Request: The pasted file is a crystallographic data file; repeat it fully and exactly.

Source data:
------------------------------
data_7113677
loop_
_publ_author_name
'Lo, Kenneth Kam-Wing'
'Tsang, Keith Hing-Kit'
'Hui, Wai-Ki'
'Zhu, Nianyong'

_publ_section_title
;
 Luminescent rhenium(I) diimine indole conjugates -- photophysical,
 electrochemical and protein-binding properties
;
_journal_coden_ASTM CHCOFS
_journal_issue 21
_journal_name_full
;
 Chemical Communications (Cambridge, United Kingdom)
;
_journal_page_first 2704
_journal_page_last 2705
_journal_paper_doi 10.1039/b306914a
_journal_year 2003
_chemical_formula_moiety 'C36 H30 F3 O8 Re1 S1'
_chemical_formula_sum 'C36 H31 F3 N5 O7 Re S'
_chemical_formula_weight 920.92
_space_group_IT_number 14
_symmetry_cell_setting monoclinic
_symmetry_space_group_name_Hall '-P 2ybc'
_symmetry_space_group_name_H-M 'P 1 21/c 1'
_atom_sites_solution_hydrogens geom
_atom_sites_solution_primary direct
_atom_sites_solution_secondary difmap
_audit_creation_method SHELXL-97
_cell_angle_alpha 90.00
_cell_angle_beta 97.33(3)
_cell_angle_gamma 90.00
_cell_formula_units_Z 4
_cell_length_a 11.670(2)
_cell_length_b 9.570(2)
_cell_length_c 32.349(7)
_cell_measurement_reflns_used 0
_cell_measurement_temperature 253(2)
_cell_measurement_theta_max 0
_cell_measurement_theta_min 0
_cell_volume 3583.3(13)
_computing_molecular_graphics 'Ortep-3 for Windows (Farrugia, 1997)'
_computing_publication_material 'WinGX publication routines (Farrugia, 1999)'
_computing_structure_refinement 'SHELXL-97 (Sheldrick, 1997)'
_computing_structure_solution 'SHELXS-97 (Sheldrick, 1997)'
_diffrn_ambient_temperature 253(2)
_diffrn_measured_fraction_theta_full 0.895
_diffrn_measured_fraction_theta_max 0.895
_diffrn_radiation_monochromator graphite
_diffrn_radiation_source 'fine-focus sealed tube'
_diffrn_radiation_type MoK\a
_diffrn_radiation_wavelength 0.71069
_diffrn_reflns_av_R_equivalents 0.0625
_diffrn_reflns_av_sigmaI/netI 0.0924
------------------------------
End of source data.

data_7113677
loop_
_publ_author_name
'Lo, Kenneth Kam-Wing'
'Tsang, Keith Hing-Kit'
'Hui, Wai-Ki'
'Zhu, Nianyong'

_publ_section_title
;
 Luminescent rhenium(I) diimine indole conjugates -- photophysical,
 electrochemical and protein-binding properties
;
_journal_coden_ASTM CHCOFS
_journal_issue 21
_journal_name_full
;
 Chemical Communications (Cambridge, United Kingdom)
;
_journal_page_first 2704
_journal_page_last 2705
_journal_paper_doi 10.1039/b306914a
_journal_year 2003
_chemical_formula_moiety 'C36 H30 F3 O8 Re1 S1'
_chemical_formula_sum 'C36 H31 F3 N5 O7 Re S'
_chemical_formula_weight 920.92
_space_group_IT_number 14
_symmetry_cell_setting monoclinic
_symmetry_space_group_name_Hall '-P 2ybc'
_symmetry_space_group_name_H-M 'P 1 21/c 1'
_atom_sites_solution_hydrogens geom
_atom_sites_solution_primary direct
_atom_sites_solution_secondary difmap
_audit_creation_method SHELXL-97
_cell_angle_alpha 90.00
_cell_angle_beta 97.33(3)
_cell_angle_gamma 90.00
_cell_formula_units_Z 4
_cell_length_a 11.670(2)
_cell_length_b 9.570(2)
_cell_length_c 32.349(7)
_cell_measurement_reflns_used 0
_cell_measurement_temperature 253(2)
_cell_measurement_theta_max 0
_cell_measurement_theta_min 0
_cell_volume 3583.3(13)
_computing_molecular_graphics 'Ortep-3 for Windows (Farrugia, 1997)'
_computing_publication_material 'WinGX publication routines (Farrugia, 1999)'
_computing_structure_refinement 'SHELXL-97 (Sheldrick, 1997)'
_computing_structure_solution 'SHELXS-97 (Sheldrick, 1997)'
_diffrn_ambient_temperature 253(2)
_diffrn_measured_fraction_theta_full 0.895
_diffrn_measured_fraction_theta_max 0.895
_diffrn_radiation_monochromator graphite
_diffrn_radiation_source 'fine-focus sealed tube'
_diffrn_radiation_type MoK\a
_diffrn_radiation_wavelength 0.71069
_diffrn_reflns_av_R_equivalents 0.0625
_diffrn_reflns_av_sigmaI/netI 0.0924